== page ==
[Ardour-Users] How to give a sound "presentation"?

John Emmas johne53 at tiscali.co.uk
Sun Jan 11 22:29:29 PST 2009

----- Original Message ----- 
From: "Christopher"
Subject: Re: [Ardour-Users] How to give a sound "presentation"?
> I recently ran into the same problem you have, and while I never found
> a good solution - I thought I'd at least share my experience.
> [ Snip... ]
> Anyway, I never quite found what I was looking for, and I'm sure one
> of these days I'll be designing/running sound for someone else, so
> please let me know if you ever find anything usable!
Actually, there is something suitable but it's probably not worth mentioning
after all this time.  Many years ago I was involved in a project called
'AudioFile'.  It was in effect the world's first DAW although it ran on
proprietory hardware (not Mac or PC etc).

The very first implementation of AudioFile was intended for radio stations
and theatres.  At the bottom of the screen it had a row of 8 'trigger'
buttons.  Above each button you could build a stack of sound clips to be
played one after the other.  For example, in a radio station you could have
a couple of stacks for the playlist, a stack for news items, a stack for
adverts, another stack for jingles etc.  Pressing the appropriate button
would play a sound in that stack and then jump down to the next one and wait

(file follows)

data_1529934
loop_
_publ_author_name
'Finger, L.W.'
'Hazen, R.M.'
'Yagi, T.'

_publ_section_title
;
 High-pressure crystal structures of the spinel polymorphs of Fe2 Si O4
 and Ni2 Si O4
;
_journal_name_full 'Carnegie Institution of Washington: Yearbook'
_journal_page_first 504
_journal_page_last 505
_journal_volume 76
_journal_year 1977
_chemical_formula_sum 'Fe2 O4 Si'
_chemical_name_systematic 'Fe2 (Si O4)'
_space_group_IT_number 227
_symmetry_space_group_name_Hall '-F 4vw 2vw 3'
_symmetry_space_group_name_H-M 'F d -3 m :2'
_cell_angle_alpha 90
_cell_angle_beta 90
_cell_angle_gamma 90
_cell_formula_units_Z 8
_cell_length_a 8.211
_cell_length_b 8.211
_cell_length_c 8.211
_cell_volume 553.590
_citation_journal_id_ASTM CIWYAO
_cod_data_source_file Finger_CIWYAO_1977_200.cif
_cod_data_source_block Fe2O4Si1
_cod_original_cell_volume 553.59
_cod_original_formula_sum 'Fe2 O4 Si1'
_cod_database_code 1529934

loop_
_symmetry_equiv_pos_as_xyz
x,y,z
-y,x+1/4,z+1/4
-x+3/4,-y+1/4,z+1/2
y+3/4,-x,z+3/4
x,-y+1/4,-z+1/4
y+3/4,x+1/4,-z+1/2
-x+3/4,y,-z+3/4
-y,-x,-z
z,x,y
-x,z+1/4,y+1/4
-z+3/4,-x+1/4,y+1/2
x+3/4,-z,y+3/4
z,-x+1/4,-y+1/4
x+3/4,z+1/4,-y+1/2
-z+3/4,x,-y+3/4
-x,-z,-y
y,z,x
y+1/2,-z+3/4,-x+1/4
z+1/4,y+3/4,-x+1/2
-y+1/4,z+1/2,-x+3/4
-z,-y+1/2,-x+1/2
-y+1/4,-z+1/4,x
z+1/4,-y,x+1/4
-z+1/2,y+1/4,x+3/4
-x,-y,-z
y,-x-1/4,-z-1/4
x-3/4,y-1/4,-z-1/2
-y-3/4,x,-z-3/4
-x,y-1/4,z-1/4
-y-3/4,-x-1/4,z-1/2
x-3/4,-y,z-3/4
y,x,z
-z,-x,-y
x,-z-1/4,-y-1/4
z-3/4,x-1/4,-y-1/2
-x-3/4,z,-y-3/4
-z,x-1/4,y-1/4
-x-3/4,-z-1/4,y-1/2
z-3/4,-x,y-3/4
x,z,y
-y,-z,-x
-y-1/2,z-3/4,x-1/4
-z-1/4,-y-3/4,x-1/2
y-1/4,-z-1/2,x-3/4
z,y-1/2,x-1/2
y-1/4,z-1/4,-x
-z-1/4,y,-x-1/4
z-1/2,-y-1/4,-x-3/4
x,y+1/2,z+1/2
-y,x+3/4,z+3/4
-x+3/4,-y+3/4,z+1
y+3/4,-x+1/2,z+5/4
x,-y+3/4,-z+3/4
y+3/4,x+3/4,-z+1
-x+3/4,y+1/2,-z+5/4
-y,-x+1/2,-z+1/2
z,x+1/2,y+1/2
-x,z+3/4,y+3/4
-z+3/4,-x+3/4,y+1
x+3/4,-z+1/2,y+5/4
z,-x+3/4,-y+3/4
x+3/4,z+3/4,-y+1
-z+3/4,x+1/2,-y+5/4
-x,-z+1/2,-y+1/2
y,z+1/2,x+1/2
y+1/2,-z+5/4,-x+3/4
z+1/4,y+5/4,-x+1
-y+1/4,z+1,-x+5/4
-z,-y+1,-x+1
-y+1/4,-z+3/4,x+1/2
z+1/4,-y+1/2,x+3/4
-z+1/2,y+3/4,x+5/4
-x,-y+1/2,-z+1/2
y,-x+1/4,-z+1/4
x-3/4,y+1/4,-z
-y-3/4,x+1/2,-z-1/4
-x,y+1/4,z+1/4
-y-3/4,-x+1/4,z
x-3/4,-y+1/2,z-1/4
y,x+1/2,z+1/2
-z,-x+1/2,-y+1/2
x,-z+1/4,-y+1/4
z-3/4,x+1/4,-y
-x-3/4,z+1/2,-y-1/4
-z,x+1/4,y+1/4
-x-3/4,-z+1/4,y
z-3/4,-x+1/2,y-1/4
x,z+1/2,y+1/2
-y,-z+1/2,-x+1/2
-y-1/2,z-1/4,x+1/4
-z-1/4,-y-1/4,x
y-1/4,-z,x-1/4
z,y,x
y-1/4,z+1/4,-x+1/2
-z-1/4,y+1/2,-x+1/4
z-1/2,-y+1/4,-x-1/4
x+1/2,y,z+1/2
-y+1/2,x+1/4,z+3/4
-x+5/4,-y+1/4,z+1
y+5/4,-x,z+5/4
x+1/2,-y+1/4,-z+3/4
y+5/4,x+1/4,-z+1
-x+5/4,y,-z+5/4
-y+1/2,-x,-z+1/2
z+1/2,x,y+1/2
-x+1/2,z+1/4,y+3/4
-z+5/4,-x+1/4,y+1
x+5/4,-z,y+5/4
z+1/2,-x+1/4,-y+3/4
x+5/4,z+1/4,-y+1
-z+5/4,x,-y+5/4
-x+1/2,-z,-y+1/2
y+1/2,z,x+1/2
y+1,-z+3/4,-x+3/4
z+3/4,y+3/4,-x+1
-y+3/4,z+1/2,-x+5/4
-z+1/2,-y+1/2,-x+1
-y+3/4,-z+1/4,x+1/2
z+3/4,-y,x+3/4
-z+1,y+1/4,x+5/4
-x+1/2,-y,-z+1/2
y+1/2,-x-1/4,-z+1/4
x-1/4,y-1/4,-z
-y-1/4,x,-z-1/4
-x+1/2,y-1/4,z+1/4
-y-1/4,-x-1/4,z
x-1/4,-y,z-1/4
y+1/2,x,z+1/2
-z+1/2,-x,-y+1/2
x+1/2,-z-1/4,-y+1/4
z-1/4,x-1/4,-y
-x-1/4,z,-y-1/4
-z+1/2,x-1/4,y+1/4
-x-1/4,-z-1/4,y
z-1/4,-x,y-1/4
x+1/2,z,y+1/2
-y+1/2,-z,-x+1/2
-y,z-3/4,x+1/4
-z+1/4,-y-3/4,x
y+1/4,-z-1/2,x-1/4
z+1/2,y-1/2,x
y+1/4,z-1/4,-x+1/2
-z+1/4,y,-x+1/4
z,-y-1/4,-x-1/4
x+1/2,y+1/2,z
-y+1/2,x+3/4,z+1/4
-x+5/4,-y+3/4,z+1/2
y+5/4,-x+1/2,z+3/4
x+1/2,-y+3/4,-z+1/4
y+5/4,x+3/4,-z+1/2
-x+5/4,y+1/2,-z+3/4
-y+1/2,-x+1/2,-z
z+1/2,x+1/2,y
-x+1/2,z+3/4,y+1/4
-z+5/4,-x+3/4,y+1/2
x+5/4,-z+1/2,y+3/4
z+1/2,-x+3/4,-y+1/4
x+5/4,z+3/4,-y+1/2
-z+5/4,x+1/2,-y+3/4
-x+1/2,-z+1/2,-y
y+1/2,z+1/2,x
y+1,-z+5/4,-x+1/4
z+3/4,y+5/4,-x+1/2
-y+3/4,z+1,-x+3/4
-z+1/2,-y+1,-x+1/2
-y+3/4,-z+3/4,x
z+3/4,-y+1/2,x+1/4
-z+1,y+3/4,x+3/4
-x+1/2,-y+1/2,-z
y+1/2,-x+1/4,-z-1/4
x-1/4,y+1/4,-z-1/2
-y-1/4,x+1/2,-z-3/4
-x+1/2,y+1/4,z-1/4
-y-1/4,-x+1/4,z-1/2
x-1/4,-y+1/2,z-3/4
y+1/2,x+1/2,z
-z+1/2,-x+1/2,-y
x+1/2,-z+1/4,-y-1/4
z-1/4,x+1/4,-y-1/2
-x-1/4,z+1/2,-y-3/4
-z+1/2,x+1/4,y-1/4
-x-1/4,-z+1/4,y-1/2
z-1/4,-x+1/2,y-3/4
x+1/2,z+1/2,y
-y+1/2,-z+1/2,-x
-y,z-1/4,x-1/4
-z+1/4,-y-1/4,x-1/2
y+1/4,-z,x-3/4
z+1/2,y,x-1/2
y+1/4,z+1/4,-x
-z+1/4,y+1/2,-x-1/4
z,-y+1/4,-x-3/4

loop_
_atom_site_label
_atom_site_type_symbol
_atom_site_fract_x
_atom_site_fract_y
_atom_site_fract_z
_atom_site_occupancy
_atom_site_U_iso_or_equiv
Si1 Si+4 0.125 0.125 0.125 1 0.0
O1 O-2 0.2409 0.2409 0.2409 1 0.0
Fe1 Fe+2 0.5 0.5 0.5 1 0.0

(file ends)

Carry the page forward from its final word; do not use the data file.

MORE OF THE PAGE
to be triggered again.  For Ferenc's use, he could build stacks
corresponding to each room, with the sounds arranged in the order in which
they're to be played.  You could even move a cursor up & down each stack to
revise the order at run time.

AudioFile was made by a company called AMS Neve but AFAIK, it's pretty much
died a death outside the UK (AudioFile - not AMS Neve).  Most people outside
of the UK have never even heard of AudioFile (even if they work in the audio
industry).  However, the upside is that you can often pick up an old
AudioFile for next to nothing.

The basic principle was based on those multi-bank cartridge players that
used to be found in radio stations.  It was just an extended version, with
greater capacity and the ability to edit etc.

Again, AFAIK, those old cart machines have long since been consigned to
history.  But radio stations are alive and well, so something must have
replaced them.  If you can find out what's replaced them, that's probably
what you need.


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